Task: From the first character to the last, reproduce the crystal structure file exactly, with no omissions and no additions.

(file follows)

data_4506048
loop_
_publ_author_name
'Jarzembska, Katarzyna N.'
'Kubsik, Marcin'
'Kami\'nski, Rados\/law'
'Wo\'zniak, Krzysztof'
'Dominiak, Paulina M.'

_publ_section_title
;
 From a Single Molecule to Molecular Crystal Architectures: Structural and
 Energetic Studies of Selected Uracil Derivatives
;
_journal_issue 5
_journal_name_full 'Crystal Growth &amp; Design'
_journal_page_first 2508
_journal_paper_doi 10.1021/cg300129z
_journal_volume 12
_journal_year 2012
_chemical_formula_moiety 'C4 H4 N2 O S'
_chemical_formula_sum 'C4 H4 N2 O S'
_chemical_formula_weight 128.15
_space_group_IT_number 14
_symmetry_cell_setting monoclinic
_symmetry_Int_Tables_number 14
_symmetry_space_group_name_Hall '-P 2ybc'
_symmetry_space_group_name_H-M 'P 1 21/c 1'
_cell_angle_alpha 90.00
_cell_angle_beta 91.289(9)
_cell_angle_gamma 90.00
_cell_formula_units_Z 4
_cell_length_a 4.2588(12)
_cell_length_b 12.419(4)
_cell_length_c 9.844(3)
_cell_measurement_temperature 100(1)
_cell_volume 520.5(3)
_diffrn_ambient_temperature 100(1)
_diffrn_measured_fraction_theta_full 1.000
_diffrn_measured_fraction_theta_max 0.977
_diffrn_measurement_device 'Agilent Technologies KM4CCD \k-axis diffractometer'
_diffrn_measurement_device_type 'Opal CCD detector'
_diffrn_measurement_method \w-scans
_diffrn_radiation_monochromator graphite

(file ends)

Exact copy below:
data_4506048
loop_
_publ_author_name
'Jarzembska, Katarzyna N.'
'Kubsik, Marcin'
'Kami\'nski, Rados\/law'
'Wo\'zniak, Krzysztof'
'Dominiak, Paulina M.'

_publ_section_title
;
 From a Single Molecule to Molecular Crystal Architectures: Structural and
 Energetic Studies of Selected Uracil Derivatives
;
_journal_issue 5
_journal_name_full 'Crystal Growth &amp; Design'
_journal_page_first 2508
_journal_paper_doi 10.1021/cg300129z
_journal_volume 12
_journal_year 2012
_chemical_formula_moiety 'C4 H4 N2 O S'
_chemical_formula_sum 'C4 H4 N2 O S'
_chemical_formula_weight 128.15
_space_group_IT_number 14
_symmetry_cell_setting monoclinic
_symmetry_Int_Tables_number 14
_symmetry_space_group_name_Hall '-P 2ybc'
_symmetry_space_group_name_H-M 'P 1 21/c 1'
_cell_angle_alpha 90.00
_cell_angle_beta 91.289(9)
_cell_angle_gamma 90.00
_cell_formula_units_Z 4
_cell_length_a 4.2588(12)
_cell_length_b 12.419(4)
_cell_length_c 9.844(3)
_cell_measurement_temperature 100(1)
_cell_volume 520.5(3)
_diffrn_ambient_temperature 100(1)
_diffrn_measured_fraction_theta_full 1.000
_diffrn_measured_fraction_theta_max 0.977
_diffrn_measurement_device 'Agilent Technologies KM4CCD \k-axis diffractometer'
_diffrn_measurement_device_type 'Opal CCD detector'
_diffrn_measurement_method \w-scans
_diffrn_radiation_monochromator graphite